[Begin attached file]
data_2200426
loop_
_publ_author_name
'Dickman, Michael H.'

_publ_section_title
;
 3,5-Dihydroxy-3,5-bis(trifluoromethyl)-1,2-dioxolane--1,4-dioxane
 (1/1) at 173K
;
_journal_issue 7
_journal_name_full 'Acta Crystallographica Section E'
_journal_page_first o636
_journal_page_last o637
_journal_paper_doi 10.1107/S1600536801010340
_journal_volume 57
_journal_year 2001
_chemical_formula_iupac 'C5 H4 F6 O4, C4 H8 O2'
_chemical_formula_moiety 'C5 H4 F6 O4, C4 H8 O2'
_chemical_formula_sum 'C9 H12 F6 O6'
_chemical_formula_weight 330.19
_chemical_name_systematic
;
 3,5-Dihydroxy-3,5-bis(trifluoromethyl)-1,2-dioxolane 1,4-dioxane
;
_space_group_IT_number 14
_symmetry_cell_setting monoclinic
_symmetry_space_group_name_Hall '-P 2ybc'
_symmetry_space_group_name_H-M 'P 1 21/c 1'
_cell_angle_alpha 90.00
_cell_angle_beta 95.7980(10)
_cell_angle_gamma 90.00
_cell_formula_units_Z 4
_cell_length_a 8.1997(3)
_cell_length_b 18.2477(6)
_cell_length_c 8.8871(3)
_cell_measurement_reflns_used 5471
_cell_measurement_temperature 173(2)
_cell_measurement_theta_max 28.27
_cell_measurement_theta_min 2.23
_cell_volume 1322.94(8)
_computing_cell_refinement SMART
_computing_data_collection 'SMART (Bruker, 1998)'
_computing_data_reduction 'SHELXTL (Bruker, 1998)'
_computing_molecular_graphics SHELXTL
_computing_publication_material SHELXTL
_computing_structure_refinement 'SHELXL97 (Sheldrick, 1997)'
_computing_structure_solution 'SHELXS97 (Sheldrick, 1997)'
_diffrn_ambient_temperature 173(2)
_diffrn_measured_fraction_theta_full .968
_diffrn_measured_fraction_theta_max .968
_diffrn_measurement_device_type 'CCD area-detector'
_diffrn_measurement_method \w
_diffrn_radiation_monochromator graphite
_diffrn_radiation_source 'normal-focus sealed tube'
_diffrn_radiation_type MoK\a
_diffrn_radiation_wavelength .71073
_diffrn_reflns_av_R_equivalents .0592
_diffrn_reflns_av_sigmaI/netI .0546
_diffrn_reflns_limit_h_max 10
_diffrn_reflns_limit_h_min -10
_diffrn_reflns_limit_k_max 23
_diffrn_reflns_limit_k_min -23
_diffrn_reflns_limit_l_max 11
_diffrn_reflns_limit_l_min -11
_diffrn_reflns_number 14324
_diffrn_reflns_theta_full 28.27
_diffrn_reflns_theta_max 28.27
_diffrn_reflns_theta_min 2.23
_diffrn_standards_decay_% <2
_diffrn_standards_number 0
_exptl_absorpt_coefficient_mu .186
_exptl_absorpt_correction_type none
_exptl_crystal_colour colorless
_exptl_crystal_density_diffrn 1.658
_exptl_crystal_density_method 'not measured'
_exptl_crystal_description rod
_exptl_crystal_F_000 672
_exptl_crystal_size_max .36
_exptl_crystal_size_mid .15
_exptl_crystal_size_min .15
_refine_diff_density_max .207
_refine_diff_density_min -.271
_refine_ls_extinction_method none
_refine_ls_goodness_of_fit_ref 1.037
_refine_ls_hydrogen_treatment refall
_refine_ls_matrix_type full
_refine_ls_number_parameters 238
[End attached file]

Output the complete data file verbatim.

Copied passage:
data_2200426
loop_
_publ_author_name
'Dickman, Michael H.'

_publ_section_title
;
 3,5-Dihydroxy-3,5-bis(trifluoromethyl)-1,2-dioxolane--1,4-dioxane
 (1/1) at 173K
;
_journal_issue 7
_journal_name_full 'Acta Crystallographica Section E'
_journal_page_first o636
_journal_page_last o637
_journal_paper_doi 10.1107/S1600536801010340
_journal_volume 57
_journal_year 2001
_chemical_formula_iupac 'C5 H4 F6 O4, C4 H8 O2'
_chemical_formula_moiety 'C5 H4 F6 O4, C4 H8 O2'
_chemical_formula_sum 'C9 H12 F6 O6'
_chemical_formula_weight 330.19
_chemical_name_systematic
;
 3,5-Dihydroxy-3,5-bis(trifluoromethyl)-1,2-dioxolane 1,4-dioxane
;
_space_group_IT_number 14
_symmetry_cell_setting monoclinic
_symmetry_space_group_name_Hall '-P 2ybc'
_symmetry_space_group_name_H-M 'P 1 21/c 1'
_cell_angle_alpha 90.00
_cell_angle_beta 95.7980(10)
_cell_angle_gamma 90.00
_cell_formula_units_Z 4
_cell_length_a 8.1997(3)
_cell_length_b 18.2477(6)
_cell_length_c 8.8871(3)
_cell_measurement_reflns_used 5471
_cell_measurement_temperature 173(2)
_cell_measurement_theta_max 28.27
_cell_measurement_theta_min 2.23
_cell_volume 1322.94(8)
_computing_cell_refinement SMART
_computing_data_collection 'SMART (Bruker, 1998)'
_computing_data_reduction 'SHELXTL (Bruker, 1998)'
_computing_molecular_graphics SHELXTL
_computing_publication_material SHELXTL
_computing_structure_refinement 'SHELXL97 (Sheldrick, 1997)'
_computing_structure_solution 'SHELXS97 (Sheldrick, 1997)'
_diffrn_ambient_temperature 173(2)
_diffrn_measured_fraction_theta_full .968
_diffrn_measured_fraction_theta_max .968
_diffrn_measurement_device_type 'CCD area-detector'
_diffrn_measurement_method \w
_diffrn_radiation_monochromator graphite
_diffrn_radiation_source 'normal-focus sealed tube'
_diffrn_radiation_type MoK\a
_diffrn_radiation_wavelength .71073
_diffrn_reflns_av_R_equivalents .0592
_diffrn_reflns_av_sigmaI/netI .0546
_diffrn_reflns_limit_h_max 10
_diffrn_reflns_limit_h_min -10
_diffrn_reflns_limit_k_max 23
_diffrn_reflns_limit_k_min -23
_diffrn_reflns_limit_l_max 11
_diffrn_reflns_limit_l_min -11
_diffrn_reflns_number 14324
_diffrn_reflns_theta_full 28.27
_diffrn_reflns_theta_max 28.27
_diffrn_reflns_theta_min 2.23
_diffrn_standards_decay_% <2
_diffrn_standards_number 0
_exptl_absorpt_coefficient_mu .186
_exptl_absorpt_correction_type none
_exptl_crystal_colour colorless
_exptl_crystal_density_diffrn 1.658
_exptl_crystal_density_method 'not measured'
_exptl_crystal_description rod
_exptl_crystal_F_000 672
_exptl_crystal_size_max .36
_exptl_crystal_size_mid .15
_exptl_crystal_size_min .15
_refine_diff_density_max .207
_refine_diff_density_min -.271
_refine_ls_extinction_method none
_refine_ls_goodness_of_fit_ref 1.037
_refine_ls_hydrogen_treatment refall
_refine_ls_matrix_type full
_refine_ls_number_parameters 238